When studying this topic, a common argument is that African Americans are genetically favored towards having superior athletic ability. In Race: The Power of Illusion, a comment was made by a white man that blacks have superior athletic ability because they were closer to the primitive. Contrarily, a comment was made by a black man that whites often use this argument as a disposition for their tendency to have inferior athletic skills. Of course, both of these are opinions have no evidential support. In biological terms, the alleles for skin color and hair texture are inherited independently of one another; meaning that a black person may have silky, straight hair and a white person may have coarse, curly hair (Race: The Power of Illusion). In contrast to these seemingly “simple” genetic situations, the genes for musical talent, athletic ability, and intellectual ability are very complex, but they are also inherited independently of skin color. This is to verify that a white person is capable of having just as much athletic ability as a black person and a black person is capable of having just as much intellectual ability as a white person.
Statistics show that blacks make up only 12% of the total population but 75% of professional football players. A black woman stated that African Americans across the globe are often better at sports because they run or perform physical activity on a daily basis for survival. For example, Kenyans often have to travel long distances to retrieve food and water; thus, Kenyans are typically better performers at long distance races. These aren’t inherited behaviors though. They are learned behaviors. There are no doubt physical differences do encourage athletic performance in blacks, but whites with the same physical differences are just as capable of performing on the same level. One man indicated that it all comes down to drive and how bad you want it.
In Race: The Power of Illusion, I was very shocked to hear about the findings of the experiment executed by the teenagers. In short, the teenagers were asked to identify who they thought they would be most closely identical to genetically. As assumed, the whites chose whites, the blacks chose blacks, and the Asians chose Asians. They performed an experiment where they tested the mitochondrial DNA from each individual. Mitochondrial DNA doesn’t code for physical differences, so traits such as skin color and hair texture were excluded. After the experiment was concluded and the findings were displayed, I was shocked. From the beginning, the students thought they would be most similar to the ones they shared national origin with. Astonishingly though, the most differences between any two individuals, regardless of race, was 12 base pairs. One male was a 100% genetic match to individuals from Iceland, the Balkan Peninsula, and Africa; three completely different races. This was revolutionary to me because it showed that there are very few differences between any two individuals within a society, despite skin color. It proved that race is in reality just a socially constructed concept. (All of these concepts were applied from Race: The Power of Illusion).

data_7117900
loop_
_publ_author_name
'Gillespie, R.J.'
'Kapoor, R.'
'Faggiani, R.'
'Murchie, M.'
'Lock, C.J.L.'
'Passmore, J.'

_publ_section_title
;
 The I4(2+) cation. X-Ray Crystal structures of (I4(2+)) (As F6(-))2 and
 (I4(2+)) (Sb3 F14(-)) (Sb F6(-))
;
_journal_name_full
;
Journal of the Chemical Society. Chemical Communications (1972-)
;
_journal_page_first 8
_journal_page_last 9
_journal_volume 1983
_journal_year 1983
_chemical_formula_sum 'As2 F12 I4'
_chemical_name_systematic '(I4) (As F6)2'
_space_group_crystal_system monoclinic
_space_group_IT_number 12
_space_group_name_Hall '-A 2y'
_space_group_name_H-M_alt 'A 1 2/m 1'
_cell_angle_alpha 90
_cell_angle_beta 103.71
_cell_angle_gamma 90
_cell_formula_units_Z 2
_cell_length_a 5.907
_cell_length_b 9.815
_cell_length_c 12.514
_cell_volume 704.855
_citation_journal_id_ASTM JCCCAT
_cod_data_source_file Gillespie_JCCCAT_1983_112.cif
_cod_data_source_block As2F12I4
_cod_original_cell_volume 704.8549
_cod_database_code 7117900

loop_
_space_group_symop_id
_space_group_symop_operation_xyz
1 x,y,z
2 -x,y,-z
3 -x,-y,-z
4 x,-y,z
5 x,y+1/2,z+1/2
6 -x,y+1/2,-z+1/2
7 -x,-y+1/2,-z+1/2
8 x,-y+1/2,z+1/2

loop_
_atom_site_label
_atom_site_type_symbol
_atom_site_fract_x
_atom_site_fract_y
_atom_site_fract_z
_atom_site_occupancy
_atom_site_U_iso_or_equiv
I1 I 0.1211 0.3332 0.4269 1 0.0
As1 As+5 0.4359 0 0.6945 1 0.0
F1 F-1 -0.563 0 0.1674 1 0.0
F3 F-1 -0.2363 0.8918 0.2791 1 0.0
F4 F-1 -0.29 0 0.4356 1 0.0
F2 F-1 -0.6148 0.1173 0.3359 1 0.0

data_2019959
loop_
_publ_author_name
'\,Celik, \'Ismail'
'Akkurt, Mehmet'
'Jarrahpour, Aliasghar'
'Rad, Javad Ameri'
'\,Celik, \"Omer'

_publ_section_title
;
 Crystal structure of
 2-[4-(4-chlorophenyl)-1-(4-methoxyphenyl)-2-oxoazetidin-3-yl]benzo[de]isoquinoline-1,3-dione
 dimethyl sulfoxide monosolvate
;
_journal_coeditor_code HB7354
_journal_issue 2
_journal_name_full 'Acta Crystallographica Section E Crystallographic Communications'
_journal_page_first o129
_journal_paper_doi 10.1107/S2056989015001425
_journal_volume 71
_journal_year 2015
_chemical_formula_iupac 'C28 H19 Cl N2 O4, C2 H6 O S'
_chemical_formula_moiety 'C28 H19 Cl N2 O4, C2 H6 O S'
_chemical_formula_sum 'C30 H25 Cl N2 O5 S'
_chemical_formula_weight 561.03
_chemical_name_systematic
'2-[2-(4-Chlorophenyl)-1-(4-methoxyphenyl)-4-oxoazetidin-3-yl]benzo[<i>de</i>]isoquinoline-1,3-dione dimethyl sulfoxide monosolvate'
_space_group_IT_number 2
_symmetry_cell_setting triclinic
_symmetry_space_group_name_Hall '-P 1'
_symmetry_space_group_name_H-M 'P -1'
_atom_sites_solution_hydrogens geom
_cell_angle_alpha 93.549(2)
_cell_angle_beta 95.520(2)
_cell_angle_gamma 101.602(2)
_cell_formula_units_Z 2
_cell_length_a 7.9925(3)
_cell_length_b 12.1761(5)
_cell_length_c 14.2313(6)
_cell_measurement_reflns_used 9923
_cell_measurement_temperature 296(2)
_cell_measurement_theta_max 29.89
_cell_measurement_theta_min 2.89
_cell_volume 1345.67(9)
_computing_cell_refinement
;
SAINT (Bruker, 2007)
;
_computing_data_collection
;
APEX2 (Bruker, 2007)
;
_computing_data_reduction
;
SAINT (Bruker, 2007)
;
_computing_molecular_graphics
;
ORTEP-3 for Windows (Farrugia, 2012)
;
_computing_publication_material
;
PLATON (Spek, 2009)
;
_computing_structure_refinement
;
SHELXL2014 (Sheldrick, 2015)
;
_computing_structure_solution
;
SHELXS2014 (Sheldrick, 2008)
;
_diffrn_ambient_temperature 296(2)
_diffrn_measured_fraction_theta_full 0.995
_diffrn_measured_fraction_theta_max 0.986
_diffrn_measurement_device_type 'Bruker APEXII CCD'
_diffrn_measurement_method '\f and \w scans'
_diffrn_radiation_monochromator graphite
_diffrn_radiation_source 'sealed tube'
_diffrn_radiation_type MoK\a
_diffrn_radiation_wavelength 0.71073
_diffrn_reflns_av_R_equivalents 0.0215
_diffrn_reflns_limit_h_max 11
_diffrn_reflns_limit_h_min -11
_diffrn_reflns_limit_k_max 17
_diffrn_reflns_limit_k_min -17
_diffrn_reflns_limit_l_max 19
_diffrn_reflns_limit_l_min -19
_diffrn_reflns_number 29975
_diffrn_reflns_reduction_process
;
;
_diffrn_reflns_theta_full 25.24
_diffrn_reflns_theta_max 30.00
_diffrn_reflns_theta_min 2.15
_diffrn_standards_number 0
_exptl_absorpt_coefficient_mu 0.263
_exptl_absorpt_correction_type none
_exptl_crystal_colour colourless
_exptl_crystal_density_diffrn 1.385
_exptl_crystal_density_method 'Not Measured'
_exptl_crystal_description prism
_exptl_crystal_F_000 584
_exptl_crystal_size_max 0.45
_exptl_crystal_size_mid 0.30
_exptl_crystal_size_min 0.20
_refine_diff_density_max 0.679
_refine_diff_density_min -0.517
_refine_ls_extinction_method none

There is a lot of evidence in racial stereotypes that cannot be denied. Animals are often instinctively forced to make judgments based on physical differences to survive. Just like animals, it is often innate for humans to make judgments. “We automatically, immediately, and unconsciously judge people based on race and sex,” says psychologist John Dovidio. In the exercises performed by the children asked to choose who they perceived as nice, mean, weird, etc., they displayed great stereotypes. These are just children who already have perceptions about race. Somewhere they have been exposed to negative stereotypes associated with certain races. This isn’t a surprising statement though. It is essential that we stop ignoring these stereotypes. To lessen discrimination, we have to address and identify these perceptions. After we recognize these stereotypes are real and are affecting our nation, we must next disclose the facts about the biological myth of race. Many are uneducated about these topics and need to be informed. Following the clarification that race is a socially constructed concept that we inevitably “made up”, we have to present the realities of the flourishing racial discrimination and inequality in the United States. Finally, to promote equality and decrease racial prejudices, we must educate the upcoming generations. We have to shatter the false premises of racial purity, various “subspecies”, and ethnocentrism. We have to inform and engage our youth with the truth about racism, genetic myths of race, and the future for racial concepts in America. Promoting change for racial institutions contemporarily would be favored, but it is critical to educate our younger generations about the reality and consequences associated with race.”
Race and Ethnic Stratification Outline – Candace Warner, Associate Professor of Sociology
Video: Race: The Power of Illusion
pbs.org: What is Race? Is Race Real?
Video: Race and Sex: What We Think (But Don’t Say)
Sociology in Modules – Richard T. Schaefer
Leave a Reply